SHARING AMERICA'S TECH NEWS FROM THE VALLEY TO THE ALLEY
by Erik Hesseldahl, courtesy AllThingsD
In what are probably far from their last comments on the matter, Carl Icahn and Southeastern Asset Management argued to Dell shareholders and to the proxy advisory firm Institutional Shareholder Services that the proposed $24.4 billion leveraged buyout of computing hardware company Dell should be rejected and alternative transactions explored by a new board of directors and management team.
Their case comes in the latest of a dueling set of slide decks filed with the U.S. Securities and Exchange Commission today. Icahn and Southeastern argued that the Dell shareholders are being locked out of a chance to benefit from improvements to Dell’s business prospects that will instead go only to CEO Michael Dell and private equity firm Silver Lake Partners.
“Icahn and Southeastern believe that Dell’s board could have done more — much more — to afford stockholders an opportunity to achieve the very same gains being pursued by Michael Dell and Silver Lake,” they said.
They also attacked the tenure of Michael Dell himself, saying that Dell shares have fallen by about 44 percent since he returned to running the company in 2007 after a stint as chairman, a period during which Dell’s share of the personal computer market fell from north of 14 percent to south of 11 percent.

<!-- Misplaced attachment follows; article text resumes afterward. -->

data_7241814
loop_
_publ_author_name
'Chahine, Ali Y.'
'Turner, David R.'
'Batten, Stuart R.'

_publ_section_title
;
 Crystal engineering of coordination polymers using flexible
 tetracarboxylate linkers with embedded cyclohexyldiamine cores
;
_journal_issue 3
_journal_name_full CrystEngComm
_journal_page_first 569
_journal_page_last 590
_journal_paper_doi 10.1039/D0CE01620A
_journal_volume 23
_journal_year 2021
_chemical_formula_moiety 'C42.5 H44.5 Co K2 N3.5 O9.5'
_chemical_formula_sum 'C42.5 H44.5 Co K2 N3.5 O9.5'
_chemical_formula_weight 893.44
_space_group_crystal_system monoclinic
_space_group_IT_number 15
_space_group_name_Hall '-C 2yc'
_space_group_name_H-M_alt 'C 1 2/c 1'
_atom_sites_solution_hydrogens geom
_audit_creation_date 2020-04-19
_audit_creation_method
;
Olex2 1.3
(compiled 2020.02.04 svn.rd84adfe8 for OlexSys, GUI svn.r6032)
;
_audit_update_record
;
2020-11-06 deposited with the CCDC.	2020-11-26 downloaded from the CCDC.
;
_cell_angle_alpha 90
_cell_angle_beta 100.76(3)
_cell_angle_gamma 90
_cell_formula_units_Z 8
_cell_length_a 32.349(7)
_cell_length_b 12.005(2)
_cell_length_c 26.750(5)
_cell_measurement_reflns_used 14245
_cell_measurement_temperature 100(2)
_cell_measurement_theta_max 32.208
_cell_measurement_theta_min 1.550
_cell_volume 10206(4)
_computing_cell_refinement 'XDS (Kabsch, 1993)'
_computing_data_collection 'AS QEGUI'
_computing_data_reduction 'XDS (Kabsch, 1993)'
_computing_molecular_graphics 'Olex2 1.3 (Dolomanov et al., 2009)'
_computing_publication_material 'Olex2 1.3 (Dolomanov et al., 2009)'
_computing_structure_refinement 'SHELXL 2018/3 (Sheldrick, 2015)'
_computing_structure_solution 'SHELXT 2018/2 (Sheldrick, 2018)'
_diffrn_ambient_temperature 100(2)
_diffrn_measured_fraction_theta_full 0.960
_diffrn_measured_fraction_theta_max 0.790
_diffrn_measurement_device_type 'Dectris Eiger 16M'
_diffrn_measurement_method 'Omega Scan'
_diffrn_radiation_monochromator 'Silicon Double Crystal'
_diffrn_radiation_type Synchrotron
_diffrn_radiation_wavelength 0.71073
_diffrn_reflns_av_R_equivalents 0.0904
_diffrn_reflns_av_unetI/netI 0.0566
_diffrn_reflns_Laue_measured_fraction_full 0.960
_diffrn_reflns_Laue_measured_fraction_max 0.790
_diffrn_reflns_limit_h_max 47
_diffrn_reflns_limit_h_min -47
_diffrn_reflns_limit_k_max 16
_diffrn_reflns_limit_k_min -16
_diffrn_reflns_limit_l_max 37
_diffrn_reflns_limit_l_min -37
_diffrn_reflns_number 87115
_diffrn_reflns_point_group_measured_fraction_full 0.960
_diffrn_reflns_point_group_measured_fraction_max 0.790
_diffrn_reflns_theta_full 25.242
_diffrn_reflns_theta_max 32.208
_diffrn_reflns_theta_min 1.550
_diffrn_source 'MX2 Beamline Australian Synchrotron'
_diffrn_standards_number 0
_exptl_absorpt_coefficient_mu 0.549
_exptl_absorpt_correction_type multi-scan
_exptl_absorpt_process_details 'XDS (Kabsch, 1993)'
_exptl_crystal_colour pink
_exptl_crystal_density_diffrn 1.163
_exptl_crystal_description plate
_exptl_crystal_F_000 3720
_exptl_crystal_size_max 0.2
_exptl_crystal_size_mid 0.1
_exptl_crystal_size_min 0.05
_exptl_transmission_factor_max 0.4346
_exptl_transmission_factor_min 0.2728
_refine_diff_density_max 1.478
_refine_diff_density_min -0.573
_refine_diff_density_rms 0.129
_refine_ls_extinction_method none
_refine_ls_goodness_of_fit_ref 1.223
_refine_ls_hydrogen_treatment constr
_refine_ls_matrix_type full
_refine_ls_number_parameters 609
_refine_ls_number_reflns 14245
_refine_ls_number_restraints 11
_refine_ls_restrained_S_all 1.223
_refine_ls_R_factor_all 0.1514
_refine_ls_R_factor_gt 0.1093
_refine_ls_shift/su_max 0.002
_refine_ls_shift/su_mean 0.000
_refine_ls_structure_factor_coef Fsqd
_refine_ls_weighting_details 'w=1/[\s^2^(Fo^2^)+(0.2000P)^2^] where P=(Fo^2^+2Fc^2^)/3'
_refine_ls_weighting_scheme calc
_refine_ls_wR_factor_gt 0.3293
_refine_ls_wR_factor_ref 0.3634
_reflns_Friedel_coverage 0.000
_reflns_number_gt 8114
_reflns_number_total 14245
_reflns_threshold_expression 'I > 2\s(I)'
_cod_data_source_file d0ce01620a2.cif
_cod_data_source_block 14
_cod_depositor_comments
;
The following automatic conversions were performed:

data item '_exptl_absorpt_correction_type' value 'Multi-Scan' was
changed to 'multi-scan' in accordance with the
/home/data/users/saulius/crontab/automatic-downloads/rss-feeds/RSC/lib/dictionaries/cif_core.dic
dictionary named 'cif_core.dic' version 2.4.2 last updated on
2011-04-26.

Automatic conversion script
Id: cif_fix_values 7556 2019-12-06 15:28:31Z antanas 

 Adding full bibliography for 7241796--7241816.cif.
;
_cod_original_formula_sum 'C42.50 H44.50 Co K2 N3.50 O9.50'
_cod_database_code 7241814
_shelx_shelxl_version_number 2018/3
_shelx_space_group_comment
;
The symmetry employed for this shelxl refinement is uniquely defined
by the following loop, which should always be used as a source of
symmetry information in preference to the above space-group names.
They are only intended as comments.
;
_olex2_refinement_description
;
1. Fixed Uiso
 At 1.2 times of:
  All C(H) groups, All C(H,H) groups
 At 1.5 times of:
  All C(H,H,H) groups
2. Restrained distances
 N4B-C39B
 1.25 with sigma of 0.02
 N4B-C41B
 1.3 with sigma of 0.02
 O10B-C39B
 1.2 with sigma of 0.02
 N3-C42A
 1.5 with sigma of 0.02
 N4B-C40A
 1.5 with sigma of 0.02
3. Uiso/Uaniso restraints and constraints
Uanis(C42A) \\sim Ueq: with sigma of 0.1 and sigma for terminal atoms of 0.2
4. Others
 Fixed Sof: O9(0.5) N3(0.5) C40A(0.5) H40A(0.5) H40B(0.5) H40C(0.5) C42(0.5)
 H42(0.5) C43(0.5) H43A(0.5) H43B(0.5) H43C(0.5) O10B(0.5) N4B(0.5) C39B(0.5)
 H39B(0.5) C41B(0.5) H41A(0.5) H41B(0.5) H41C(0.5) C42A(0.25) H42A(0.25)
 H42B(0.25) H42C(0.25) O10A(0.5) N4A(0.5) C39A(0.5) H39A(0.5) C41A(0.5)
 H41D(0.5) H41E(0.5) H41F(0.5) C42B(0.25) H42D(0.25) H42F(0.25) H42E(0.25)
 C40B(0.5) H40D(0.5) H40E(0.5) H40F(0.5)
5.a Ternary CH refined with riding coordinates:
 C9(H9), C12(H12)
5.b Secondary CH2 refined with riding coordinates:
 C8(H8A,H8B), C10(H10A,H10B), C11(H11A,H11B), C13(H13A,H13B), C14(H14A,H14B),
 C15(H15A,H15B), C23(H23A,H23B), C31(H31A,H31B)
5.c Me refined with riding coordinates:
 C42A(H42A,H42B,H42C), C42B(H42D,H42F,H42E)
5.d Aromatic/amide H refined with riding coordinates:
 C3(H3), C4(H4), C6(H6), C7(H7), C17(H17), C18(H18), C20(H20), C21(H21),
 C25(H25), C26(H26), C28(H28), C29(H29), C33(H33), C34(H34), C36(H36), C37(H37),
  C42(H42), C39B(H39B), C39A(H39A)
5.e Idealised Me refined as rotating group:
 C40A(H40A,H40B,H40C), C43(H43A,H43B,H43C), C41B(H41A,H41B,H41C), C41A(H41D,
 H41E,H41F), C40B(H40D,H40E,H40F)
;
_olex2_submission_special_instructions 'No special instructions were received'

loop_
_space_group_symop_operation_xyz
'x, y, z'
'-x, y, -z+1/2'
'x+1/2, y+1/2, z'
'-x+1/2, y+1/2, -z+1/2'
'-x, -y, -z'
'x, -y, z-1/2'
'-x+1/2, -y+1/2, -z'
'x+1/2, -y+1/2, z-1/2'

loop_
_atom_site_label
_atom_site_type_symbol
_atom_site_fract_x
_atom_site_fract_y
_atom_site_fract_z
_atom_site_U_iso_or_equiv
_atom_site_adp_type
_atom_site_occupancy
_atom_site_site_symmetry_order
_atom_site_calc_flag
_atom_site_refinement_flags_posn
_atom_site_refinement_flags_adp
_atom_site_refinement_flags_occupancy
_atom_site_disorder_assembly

Icahn and Southeastern say that shareholders opposed to the buyout — including mutual fund company T. Rowe Price and Yacktman Asset Management — control nearly 18 percent of the shares outstanding. That’s a little less than half the shares needed to scuttle the buyout proposal. Under terms of the go-shop process set by a special committee of the company’s board, Michael Dell can’t vote his 15 percent share of the company, meaning about 42 percent of shareholders must vote to approve it.
The latest filings come as the process leading up to a July 18 proxy vote on the buyout proposal begins to wind up. The next major step will come when the proxy firms ISS and Glass Lewis make public their recommendations on the deal. As much as 10 percent of Dell shares may be held by index funds that work on so-called “auto pilot” rules where they vote as ISS and Glass Lewis advise. Another five to 10 percent of shares are heavily influenced by those recommendations.
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Here’s the Icahn-Southeastern deck.
Thank you, TiA